September 10, 2014

Profit Is Not a Dirty Word

Business owners, if you were away from your company for a month, would the company go under? Let’s say you installed a hidden camera while you were away. What would you see? Would they continue with your philosophy and vision for growth in your absence?

It all depends on your company’s attitude towards making money. That starts with you. Profit is not a dirty word. It allows us to take care of the customer the best we can. At The Applied Companies, we are students and practitioners of the Service-Profit Chain (Harvard Business Review March 1994). It establishes relationships between profitability, customer loyalty, and employee satisfaction, loyalty, and productivity. The gist of the SPC goes something like this:

  • Money comes from growing
  • Growing comes from really good service
  • Really good service means loyal customers
  • Loyalty comes from employee customer service
  • Employees are valued and trusted and want/are provided with a great place to work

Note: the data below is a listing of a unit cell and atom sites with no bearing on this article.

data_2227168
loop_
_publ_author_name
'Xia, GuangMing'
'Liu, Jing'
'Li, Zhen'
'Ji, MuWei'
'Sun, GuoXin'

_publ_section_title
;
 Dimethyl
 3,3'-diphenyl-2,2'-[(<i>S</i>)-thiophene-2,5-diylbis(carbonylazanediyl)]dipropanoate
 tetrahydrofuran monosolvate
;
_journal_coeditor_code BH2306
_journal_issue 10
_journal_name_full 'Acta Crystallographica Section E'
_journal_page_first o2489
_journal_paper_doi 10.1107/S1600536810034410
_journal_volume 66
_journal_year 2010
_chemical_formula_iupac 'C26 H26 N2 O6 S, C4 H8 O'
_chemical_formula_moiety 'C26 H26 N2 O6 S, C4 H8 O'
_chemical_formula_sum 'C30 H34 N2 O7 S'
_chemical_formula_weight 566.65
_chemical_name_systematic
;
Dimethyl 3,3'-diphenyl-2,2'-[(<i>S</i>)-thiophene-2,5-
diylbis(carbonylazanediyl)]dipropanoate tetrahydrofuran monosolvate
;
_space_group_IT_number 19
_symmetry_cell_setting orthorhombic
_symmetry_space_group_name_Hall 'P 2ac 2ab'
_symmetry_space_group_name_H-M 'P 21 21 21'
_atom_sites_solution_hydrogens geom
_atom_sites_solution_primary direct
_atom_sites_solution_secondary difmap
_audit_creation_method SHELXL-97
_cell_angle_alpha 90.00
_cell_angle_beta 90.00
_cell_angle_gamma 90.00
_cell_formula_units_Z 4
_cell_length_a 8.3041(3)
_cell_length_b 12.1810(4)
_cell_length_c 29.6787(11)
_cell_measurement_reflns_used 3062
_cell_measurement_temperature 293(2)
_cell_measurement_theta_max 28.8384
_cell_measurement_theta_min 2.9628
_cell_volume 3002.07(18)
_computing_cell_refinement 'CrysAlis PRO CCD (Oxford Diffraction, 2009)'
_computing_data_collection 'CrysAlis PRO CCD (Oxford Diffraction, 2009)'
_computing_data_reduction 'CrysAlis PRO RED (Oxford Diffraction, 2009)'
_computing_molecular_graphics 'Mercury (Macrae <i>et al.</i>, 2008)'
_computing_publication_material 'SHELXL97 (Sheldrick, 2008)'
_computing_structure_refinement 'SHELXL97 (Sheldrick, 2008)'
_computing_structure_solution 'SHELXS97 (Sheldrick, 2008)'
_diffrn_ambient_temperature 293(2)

The model demonstrates that making money is a good thing. Do your employees want to make money? If not, sell it and drive it. If money does not hit the top line, it will NEVER hit the bottom line. Make sales and gross revenue a part of the daily appetite. It is up to leadership to keep demonstrating the value of profit. Do you let them see quarterly earnings?

Now, we’re not saying only focus on the bottom line and forget the employees. You already know the bad reputation of companies who focus on that aspect and grind through their people. Here’s how it should flow: 1) The priority is growth through excellence; 2) concentrate on what you do best and your employees versus worrying constantly over the P&L; 3) take daily action on employee and customer feedback, retention and referrals; 4) develop loyal customers versus high new acquisition costs; 5) allow employees – not managers or directors – to  impress customers; 6) empower managers to experiment with the systems they control (hiring, training, rewards, job design) for the purpose of improving employees; and finally 7) get out of the way of good employees and let them do their jobs!

At the end of the day, it doesn’t matter what happens when you’re here. It matters what your employees do when you’re not. Good employees will allow you to make more money. Operate at a high level of excellence and employees will emulate that behavior. And you won’t need a camera to check up on them. They will do it naturally.

Written by Jim Annis, President/CEO of The Applied Companies, which provide HR solutions for today’s workplace. Celeste Johnson, Tom Miller, and Suzanne Chennault, Applied’s division directors, contributed to this article.

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